The right to property is one of the foundations of Capitalism and economic freedom. Unfortunately, with the gradual expansion of the welfare state during the 20th century, taxation and regulatory incursions into the private sector have eroded the meaning of the property right. Income, the most common form of property, has lost some of its meaning: in extreme cases, government takes more than half of all income earned, either directly as income taxes or indirectly as taxes on consumption, i.e., the spending of income.
There are taxes on other types of property, such as real estate and financial savings. In each case, the tax erodes the economic meaning of the property; the higher the tax burden, the more the ownership of property becomes a vehicle for taxation - and less for the furtherance of individual wealth. This has serious economic consequences, as economic incentives weaken, workforce participation is less rewarding and entrepreneurial risk taking becomes less attractive, while sloth and indolence seem like a better proposition.
Beyond the immediate perversion of economic incentives, the infringement on property rights changes our common perception of market-based interaction between private citizens. Once it is firmly established in our economic culture that one person's property can forcefully serve the needs and wants of others, i.e., provide for non-owners without the property owner's explicit consent, that notion assigns rights to people in private settings that are alien to the very freedom of the market itself. We will refer to this as redistributive infringement on the property right.
Two recent stories in the news illustrate this process. The first is the court ruling in Indiana earlier this month, where Starbucks was forced by a judge to keep 77 of its Teavana stores open:
Simon Property Group Inc. has won a significant victory in its bid to stop Starbucks Corp. from closing 77 Teavana stores in its malls across the country. Indianapolis-based Simon, the country’s largest shopping mall operator, sued Starbucks in August seeking temporary and permanent injunctions to prevent the coffee giant from breaching its leases—some of which extend as far as January 2027. A Marion Superior Court judge has sided with Simon and granted the company’s request for the temporary injunction until the case is decided at trial, which is likely to occur next year. “If the court were to allow Starbucks to close down its stores, abandoning obligations in the lease agreements, the court would be relieving Starbucks of the failed risk it took merely because Teavana has now proven to be unprofitable to Starbucks,” Judge Heather Welch wrote in her Nov. 27 decision.
Without knowing the details of the ruling, it is entirely possible that Teavana signed leases for their stores that mandated a commitment to the landlord for years and years on end, without any opportunity for the tenant to bail out in the event of financial hardship. However, it would seem unlikely that any business would enter into any contract where it is forced to make payments to someone else regardless of its own revenue.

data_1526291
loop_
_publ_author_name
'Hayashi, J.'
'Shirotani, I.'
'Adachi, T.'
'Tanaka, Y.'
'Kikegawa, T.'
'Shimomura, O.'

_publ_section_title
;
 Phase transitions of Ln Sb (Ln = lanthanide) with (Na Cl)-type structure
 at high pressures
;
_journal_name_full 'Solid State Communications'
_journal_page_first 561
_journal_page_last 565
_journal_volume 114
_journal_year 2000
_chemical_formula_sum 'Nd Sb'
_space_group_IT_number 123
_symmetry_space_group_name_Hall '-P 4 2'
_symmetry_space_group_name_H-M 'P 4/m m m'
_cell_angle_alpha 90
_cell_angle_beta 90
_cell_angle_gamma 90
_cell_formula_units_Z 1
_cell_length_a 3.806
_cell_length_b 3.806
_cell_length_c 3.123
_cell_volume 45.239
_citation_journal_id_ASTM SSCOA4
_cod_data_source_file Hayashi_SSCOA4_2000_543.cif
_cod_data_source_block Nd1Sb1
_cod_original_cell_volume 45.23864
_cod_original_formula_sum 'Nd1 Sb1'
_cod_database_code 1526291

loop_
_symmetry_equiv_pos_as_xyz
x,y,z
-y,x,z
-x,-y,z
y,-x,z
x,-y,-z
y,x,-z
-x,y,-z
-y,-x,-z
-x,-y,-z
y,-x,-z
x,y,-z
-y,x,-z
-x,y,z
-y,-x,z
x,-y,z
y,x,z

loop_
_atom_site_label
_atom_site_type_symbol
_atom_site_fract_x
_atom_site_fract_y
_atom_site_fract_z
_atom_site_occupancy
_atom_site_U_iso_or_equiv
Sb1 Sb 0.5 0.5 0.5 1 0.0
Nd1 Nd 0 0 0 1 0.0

Therefore, this could be a case of redistributive infringement. There is one aspect of the ruling that supports this suggestion. According to the New York Post, the judge in the case
found that the very profitable Starbucks could absorb the financial hit — estimated by Starbucks to be $15 million over five months — better than Simon [the landlord company] could. The mall operator did not provide an estimate of how much the closings of the Teavana stores would hurt them.
If this were a simple case of breaking a lease, there would be no mention of who is the more profitable party. Apparently, the disputed lease contract between Teavana and Simon contains a financial hardship clause of some kind, and the case is therefore essentially an interpretation of this clause.
However, if the ruling is based on a judgment of what party is the most profitable, the hardship clause actually goes beyond a simple determination of whether or not the tenant is making enough money to honor its lease. The wording in the New York Post article - given that it accurately reports the ruling - explicitly considers which of the two parties is more profitable.
While this ruling is an injunction to "freeze" the situation until a trial can begin, its reliance on the relative profitability of the two parties is an expression of redistributive thinking. The consideration by the judge is not based on the word of the law, but on what party is financially stronger. That party, in turn, is now forced to temporarily redistribute money to the other party.
Since I am not a lawyer, I cannot speak to what precedent this sets for the actual trial. However, the very fact that a judge can use economic redistribution as a key argument in a ruling is important for the future. At least in theory, other contractual disputes could be solved based on the same line of thinking. Can a bank make a negative report on a consumer's credit if that consumer suffers financial hardship and can no longer pay his mortgage? Is not the bank profitable enough to absorb the loss without griping about it?